Francis, you wrote in your last blog "Life is everywhere it can be in the universe."
This is the notion of 'filling up'. I don't know if you have ever read the Origin of Species, I had to read two chapters last year and would like to read it all one day but it really helped crystalise some of my views on evolution and the extent to which natural selection works. People say it is a really dull read but I really enjoyed it.
I read the whole book, and was surprised that it wasn't boring! HIs predictions were so accurate on so many levels; it's truly amazing given the little evidence he had to work with. You can listen to it on an MP3 player, by getting the free audio at librivox.org.
We have a lot more filling to do - is this the goal of nature? Will we ever be completely full? When we are, what will happen then? Will we reach equilibrium? Will things still shift and one species finally dominate (unlikely)?
Those are all great questions, some of which I tried to answer in my blog. Here are some more thoughts:
Filling up is the goal of every living thing, but not necessarily of nature, since nature comprises lifeless things like rocks, volcanoes, and the weather.
It's hard to ever be completely full on a planet whose weather and geology is constantly changing. Some planet may have such consistent weather (like Europa, Jupiter's moon) that it might fill up and stay stable for millions of years. However, even in such an environment mutations must occur since the DNA copying process is not flawless. Those mutations will give advantages to a few, which, in turn, will disrupt the temporary balance in the ecosystem, eventually leading to a new equilibrium.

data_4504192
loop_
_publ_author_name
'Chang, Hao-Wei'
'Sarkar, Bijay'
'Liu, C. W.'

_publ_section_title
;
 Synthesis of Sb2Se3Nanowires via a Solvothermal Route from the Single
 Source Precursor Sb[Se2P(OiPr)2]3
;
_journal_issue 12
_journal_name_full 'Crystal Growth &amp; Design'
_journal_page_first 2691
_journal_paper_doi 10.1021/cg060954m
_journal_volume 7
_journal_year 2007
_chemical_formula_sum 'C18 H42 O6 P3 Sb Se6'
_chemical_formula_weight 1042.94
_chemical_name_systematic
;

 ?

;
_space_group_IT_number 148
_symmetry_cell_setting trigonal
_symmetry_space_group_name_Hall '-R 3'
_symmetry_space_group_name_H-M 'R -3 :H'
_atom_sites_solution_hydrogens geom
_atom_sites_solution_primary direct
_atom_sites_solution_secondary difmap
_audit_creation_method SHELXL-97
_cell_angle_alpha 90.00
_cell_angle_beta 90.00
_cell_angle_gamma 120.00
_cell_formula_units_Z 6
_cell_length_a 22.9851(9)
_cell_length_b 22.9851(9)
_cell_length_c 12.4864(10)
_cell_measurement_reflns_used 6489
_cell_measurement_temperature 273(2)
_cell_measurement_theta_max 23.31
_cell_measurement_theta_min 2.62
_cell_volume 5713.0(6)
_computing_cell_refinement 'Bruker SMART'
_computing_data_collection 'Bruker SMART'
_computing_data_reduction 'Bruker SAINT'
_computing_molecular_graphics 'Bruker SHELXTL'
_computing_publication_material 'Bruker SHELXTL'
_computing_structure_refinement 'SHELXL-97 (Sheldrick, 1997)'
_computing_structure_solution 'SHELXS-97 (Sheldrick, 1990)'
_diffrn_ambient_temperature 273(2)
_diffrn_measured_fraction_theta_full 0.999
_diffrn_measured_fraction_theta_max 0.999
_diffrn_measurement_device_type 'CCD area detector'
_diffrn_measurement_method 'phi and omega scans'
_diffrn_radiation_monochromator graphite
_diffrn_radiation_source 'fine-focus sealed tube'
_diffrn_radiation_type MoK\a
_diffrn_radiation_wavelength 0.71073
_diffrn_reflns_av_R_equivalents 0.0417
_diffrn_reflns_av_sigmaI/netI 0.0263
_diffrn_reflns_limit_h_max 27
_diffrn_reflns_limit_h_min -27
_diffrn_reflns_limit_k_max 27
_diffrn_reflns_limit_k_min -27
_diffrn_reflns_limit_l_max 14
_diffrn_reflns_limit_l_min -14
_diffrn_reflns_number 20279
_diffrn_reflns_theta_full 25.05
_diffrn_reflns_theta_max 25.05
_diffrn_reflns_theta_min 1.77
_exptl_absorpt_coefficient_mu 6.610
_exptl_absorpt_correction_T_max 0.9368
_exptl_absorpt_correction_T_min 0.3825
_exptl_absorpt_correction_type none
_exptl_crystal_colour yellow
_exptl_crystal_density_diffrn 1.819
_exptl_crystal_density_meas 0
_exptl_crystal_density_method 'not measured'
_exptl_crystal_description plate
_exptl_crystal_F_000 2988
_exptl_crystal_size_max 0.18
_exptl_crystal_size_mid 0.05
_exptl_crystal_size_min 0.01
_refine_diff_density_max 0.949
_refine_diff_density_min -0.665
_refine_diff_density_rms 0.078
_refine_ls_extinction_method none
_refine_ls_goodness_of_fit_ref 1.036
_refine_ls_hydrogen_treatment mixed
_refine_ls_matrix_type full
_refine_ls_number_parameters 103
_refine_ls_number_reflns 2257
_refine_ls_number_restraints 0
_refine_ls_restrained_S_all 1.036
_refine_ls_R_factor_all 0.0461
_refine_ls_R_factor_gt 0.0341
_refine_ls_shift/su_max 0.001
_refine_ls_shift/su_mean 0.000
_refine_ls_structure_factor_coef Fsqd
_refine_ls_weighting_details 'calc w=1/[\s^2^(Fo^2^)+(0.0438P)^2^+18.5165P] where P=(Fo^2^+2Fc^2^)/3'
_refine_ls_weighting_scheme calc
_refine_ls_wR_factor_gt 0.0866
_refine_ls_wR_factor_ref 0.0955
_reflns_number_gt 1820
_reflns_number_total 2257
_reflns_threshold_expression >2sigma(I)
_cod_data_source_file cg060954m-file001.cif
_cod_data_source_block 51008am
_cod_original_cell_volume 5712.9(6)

All equilibriums are temporary. This is a message that all environmentalists need to understand so they don't feel so bad about all the changes that are occurring around us. As long as mutations occur, life and eco systems are never in balance for long. If weather and geology change, then the balance is even more fleeting.
That's why it's silly when environmentalists argue that humans have disrupted the balance in nature, like Al Gore argues in his Earth in Balance book.
Many environmentalists claim they believe in Darwin and evolution, but they behave as if the Earth is static. They get upset if an ecosystem changes sometime in their lifetime. They use terms like "invasive species" and "native species" as if the native ones have been there forever, when they invaded that ecosystem at some point. It's just that the environmentalist wasn't around back then, so he laments the "loss of habitat." Environmentalists rarely call all the plants that we cultivate "invasive species," because those are "non native" species that we like.
Environmentalists cry over the extinction of species, when 99.9% of all the species that have ever lived are extinct. They claim that what humans are doing is different than change in the past because this time it's happening so fast and nature can't keep up. However, they ignore the overnight devasting changes brought by super-volcanoes or massive asteroid explosions - both types of events are far more devastating than all the combined "evils" of humanity.